It is well known that infertility in the United States is on the rise. The use of assisted reproductive technology (ART) by infertile couples is increasing by 5% to 10% annually. Although this may be partially due to societal factors such as advanced education and career opportunities for women, later marriage, and delayed childbearing, there is likely more to this issue. In fact, recent studies show that after a year of having unprotected sex, 15% of couples are unable to conceive a child. Moreover, after two years, 10% of couples had still not achieved a successful pregnancy.
Thyroid dysfunction has been discussed as a contributor to female fertility issues for quite some time. However, it is typically decreased thyroid activity, or hypothyroidism that is of primary concern. This is because a decline in thyroid function slows many bodily processes which can contribute to fertility issues such as luteal phase defects, hyperprolactinemia, and sex hormone balance.
In addition to hypothyroidism, studies suggest that the more common subclinical hypothyroidism, which is not easily detectable through standard testing, can also cause serious fertility issues.
However, new research finds that hyperthyroidism (overactive thyroid) is also likely to compromise fertility:
What is the Link Between Hyperthyroidism & Infertility in Women?
Thyroid function is connected to hormones in the body beyond thyroid hormones. Thyroid function impacts hormones involved in fertility such as estrogen, progesterone, and testosterone.
It is important to note that because of the complexity of the thyroid and body as a whole, experts are not certain of the extent to which hyperthyroidism impacts fertility, but research shows that hyperthyroid can contribute to the following:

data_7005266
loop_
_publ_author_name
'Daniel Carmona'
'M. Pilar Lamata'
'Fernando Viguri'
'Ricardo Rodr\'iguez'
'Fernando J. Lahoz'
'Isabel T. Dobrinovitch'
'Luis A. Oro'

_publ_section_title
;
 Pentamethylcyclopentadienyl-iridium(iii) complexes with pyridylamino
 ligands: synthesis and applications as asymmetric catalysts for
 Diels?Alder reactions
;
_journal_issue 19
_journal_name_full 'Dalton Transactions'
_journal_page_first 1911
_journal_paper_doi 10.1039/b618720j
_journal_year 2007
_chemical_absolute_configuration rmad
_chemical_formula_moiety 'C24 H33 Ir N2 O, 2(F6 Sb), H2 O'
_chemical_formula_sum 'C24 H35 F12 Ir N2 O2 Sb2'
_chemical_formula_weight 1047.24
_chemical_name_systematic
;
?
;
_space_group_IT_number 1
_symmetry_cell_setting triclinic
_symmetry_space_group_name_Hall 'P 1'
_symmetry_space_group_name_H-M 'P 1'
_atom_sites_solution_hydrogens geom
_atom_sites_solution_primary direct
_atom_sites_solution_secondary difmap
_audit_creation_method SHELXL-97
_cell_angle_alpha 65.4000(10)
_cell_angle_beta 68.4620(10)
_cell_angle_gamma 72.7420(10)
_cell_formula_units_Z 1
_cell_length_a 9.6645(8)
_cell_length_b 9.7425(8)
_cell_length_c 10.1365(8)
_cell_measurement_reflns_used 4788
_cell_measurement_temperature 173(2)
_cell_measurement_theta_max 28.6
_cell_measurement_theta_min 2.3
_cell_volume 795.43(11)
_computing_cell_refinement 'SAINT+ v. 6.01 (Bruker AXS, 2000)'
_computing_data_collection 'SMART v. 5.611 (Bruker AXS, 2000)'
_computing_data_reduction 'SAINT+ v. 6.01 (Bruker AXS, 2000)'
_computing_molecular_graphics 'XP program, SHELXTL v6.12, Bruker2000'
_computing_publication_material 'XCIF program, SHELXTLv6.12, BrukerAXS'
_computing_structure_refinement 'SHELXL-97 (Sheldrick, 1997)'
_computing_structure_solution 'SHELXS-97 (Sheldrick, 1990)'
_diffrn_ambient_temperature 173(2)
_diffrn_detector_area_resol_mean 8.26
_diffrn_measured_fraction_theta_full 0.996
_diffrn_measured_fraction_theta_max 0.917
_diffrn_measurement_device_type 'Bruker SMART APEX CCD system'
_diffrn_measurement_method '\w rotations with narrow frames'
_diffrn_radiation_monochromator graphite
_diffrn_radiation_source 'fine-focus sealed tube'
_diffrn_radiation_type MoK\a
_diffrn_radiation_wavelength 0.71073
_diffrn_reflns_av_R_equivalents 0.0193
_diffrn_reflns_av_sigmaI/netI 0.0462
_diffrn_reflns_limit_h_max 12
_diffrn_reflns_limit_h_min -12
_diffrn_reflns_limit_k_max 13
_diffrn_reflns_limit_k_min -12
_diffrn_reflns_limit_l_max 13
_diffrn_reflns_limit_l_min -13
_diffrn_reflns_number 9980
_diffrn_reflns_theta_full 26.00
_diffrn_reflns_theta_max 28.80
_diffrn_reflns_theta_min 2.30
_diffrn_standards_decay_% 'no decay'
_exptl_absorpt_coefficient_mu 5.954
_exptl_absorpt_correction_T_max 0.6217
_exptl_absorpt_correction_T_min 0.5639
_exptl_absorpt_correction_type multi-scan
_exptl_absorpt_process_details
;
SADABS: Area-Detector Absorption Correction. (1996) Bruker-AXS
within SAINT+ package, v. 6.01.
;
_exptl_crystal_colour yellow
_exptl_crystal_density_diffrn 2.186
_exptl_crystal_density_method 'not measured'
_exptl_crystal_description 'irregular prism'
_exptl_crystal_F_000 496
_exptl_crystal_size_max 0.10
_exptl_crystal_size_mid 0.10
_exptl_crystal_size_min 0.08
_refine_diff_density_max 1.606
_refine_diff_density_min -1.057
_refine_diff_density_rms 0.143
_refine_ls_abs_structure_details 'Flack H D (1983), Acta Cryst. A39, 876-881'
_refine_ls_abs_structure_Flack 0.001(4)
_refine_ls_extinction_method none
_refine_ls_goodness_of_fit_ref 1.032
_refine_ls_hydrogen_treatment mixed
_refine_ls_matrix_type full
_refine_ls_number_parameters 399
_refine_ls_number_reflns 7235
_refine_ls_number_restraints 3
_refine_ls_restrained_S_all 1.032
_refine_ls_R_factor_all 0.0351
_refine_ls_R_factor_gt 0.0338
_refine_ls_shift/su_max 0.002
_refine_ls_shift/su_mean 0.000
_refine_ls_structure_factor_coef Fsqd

- Early Pregnancy Loss
- Reduced Fertility
- Preterm Delivery
- Anovulation (egg is not released during menstruation)
- Menstrual irregularities
A 2018 review found that 5.8% of women with hyperthyroidism have primary infertility. This review also found that 2.1% of women with hyperthyroidism have secondary infertility (Primary infertility is when a pregnancy has never been achieved by a person, and secondary infertility is when at least one prior pregnancy has been achieved. Fertility care encompasses the prevention, diagnosis and treatment of infertility.)
Is There A Link Between Hyperthyroidism & Male Fertility?
Male fertility is also strongly influenced by the thyroid. Thyroid hormone imbalances, both excess or deficiency, are connected to various male fertility issues including altered function of the testis and semen irregularities.
Research shows that hyperthyroidism in men is implicated in reducing semen volume as well as limiting sperm density, motility, and morphology. One study composed of 25 patients diagnosed with Graves’ disease, an autoimmune disease that induces hyperthyroidism, found that half of the population developed a reduction in sperm motility and subsequent decline in fertility rates.
The researchers posit that the excess thyroid hormone circulating in the bloodstream was a primary contributor. The same study also found that 40% of thyrotoxic patients, those with greatly elevated thyroid hormone values, developed oligozoospermia and teratozoospermia, each of which are associated with reduced semen volume.
Conversely, a decline in thyroid function has also been shown to inhibit male fertility. Studies show that hypothyroidism, slowed or limited thyroid function, is associated with a reduction in sperm morphology, sperm vitality and movement of sperm through the epididymis. Each of these factors are pivotal elements of male fertility and can greatly limit reproductive success.
The significant influence that both hyperthyroidism and hypothyroidism have on male fertility makes it clear that thyroid testing for any man experiencing fertility difficulties. Any man interested in procreation should make thyroid health a priority.
How Can You Resolve Thyroid Dysfunction & Infertility?
The thyroid is a powerful regulator of numerous bodily functions including many that affect fertility. Although thyroid issues are more common in women, it is important that both men and women recognize the powerful influence of the thyroid on their reproductive ability. Those struggling to conceive should strongly consider having their thyroid evaluated. For many men and women proper treatment and normalization of the thyroid may be the key to restoring their reproductive health.
If you’re interested in addressing your fertility and/or thyroid health with comprehensive medical guidance, call us at (877) 508-1177.